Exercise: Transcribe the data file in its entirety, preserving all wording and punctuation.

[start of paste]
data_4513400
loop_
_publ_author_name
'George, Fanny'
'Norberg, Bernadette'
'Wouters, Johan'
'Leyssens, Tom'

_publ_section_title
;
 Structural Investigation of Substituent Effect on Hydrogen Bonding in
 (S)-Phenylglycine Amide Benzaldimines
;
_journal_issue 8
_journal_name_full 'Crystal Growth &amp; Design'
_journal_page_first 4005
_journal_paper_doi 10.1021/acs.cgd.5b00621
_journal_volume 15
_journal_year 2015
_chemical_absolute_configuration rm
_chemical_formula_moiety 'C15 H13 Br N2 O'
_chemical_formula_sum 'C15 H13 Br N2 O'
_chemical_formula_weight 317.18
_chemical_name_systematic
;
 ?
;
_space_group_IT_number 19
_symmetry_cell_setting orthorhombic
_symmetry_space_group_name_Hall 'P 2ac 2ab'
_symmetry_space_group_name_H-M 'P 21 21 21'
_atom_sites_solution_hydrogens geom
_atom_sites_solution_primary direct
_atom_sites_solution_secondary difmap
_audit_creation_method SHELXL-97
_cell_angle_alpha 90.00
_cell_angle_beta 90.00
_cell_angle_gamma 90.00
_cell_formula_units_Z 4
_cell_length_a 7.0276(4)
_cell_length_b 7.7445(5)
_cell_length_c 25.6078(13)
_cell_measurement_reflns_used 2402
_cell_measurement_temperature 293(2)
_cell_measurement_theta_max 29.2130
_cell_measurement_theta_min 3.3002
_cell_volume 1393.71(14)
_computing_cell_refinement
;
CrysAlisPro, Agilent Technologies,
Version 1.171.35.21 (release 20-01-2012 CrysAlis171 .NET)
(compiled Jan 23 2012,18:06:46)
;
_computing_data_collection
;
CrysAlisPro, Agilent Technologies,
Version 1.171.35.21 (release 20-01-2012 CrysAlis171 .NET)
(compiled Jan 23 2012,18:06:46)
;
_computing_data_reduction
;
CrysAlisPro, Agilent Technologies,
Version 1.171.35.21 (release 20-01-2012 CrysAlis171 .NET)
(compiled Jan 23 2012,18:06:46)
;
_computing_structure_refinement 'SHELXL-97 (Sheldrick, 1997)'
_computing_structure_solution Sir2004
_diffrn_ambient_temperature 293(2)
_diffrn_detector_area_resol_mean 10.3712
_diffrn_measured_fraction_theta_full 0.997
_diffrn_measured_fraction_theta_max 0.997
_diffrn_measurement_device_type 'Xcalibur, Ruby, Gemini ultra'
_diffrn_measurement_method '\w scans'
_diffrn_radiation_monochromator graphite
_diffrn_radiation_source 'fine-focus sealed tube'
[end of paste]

data_4513400
loop_
_publ_author_name
'George, Fanny'
'Norberg, Bernadette'
'Wouters, Johan'
'Leyssens, Tom'

_publ_section_title
;
 Structural Investigation of Substituent Effect on Hydrogen Bonding in
 (S)-Phenylglycine Amide Benzaldimines
;
_journal_issue 8
_journal_name_full 'Crystal Growth &amp; Design'
_journal_page_first 4005
_journal_paper_doi 10.1021/acs.cgd.5b00621
_journal_volume 15
_journal_year 2015
_chemical_absolute_configuration rm
_chemical_formula_moiety 'C15 H13 Br N2 O'
_chemical_formula_sum 'C15 H13 Br N2 O'
_chemical_formula_weight 317.18
_chemical_name_systematic
;
 ?
;
_space_group_IT_number 19
_symmetry_cell_setting orthorhombic
_symmetry_space_group_name_Hall 'P 2ac 2ab'
_symmetry_space_group_name_H-M 'P 21 21 21'
_atom_sites_solution_hydrogens geom
_atom_sites_solution_primary direct
_atom_sites_solution_secondary difmap
_audit_creation_method SHELXL-97
_cell_angle_alpha 90.00
_cell_angle_beta 90.00
_cell_angle_gamma 90.00
_cell_formula_units_Z 4
_cell_length_a 7.0276(4)
_cell_length_b 7.7445(5)
_cell_length_c 25.6078(13)
_cell_measurement_reflns_used 2402
_cell_measurement_temperature 293(2)
_cell_measurement_theta_max 29.2130
_cell_measurement_theta_min 3.3002
_cell_volume 1393.71(14)
_computing_cell_refinement
;
CrysAlisPro, Agilent Technologies,
Version 1.171.35.21 (release 20-01-2012 CrysAlis171 .NET)
(compiled Jan 23 2012,18:06:46)
;
_computing_data_collection
;
CrysAlisPro, Agilent Technologies,
Version 1.171.35.21 (release 20-01-2012 CrysAlis171 .NET)
(compiled Jan 23 2012,18:06:46)
;
_computing_data_reduction
;
CrysAlisPro, Agilent Technologies,
Version 1.171.35.21 (release 20-01-2012 CrysAlis171 .NET)
(compiled Jan 23 2012,18:06:46)
;
_computing_structure_refinement 'SHELXL-97 (Sheldrick, 1997)'
_computing_structure_solution Sir2004
_diffrn_ambient_temperature 293(2)
_diffrn_detector_area_resol_mean 10.3712
_diffrn_measured_fraction_theta_full 0.997
_diffrn_measured_fraction_theta_max 0.997
_diffrn_measurement_device_type 'Xcalibur, Ruby, Gemini ultra'
_diffrn_measurement_method '\w scans'
_diffrn_radiation_monochromator graphite
_diffrn_radiation_source 'fine-focus sealed tube'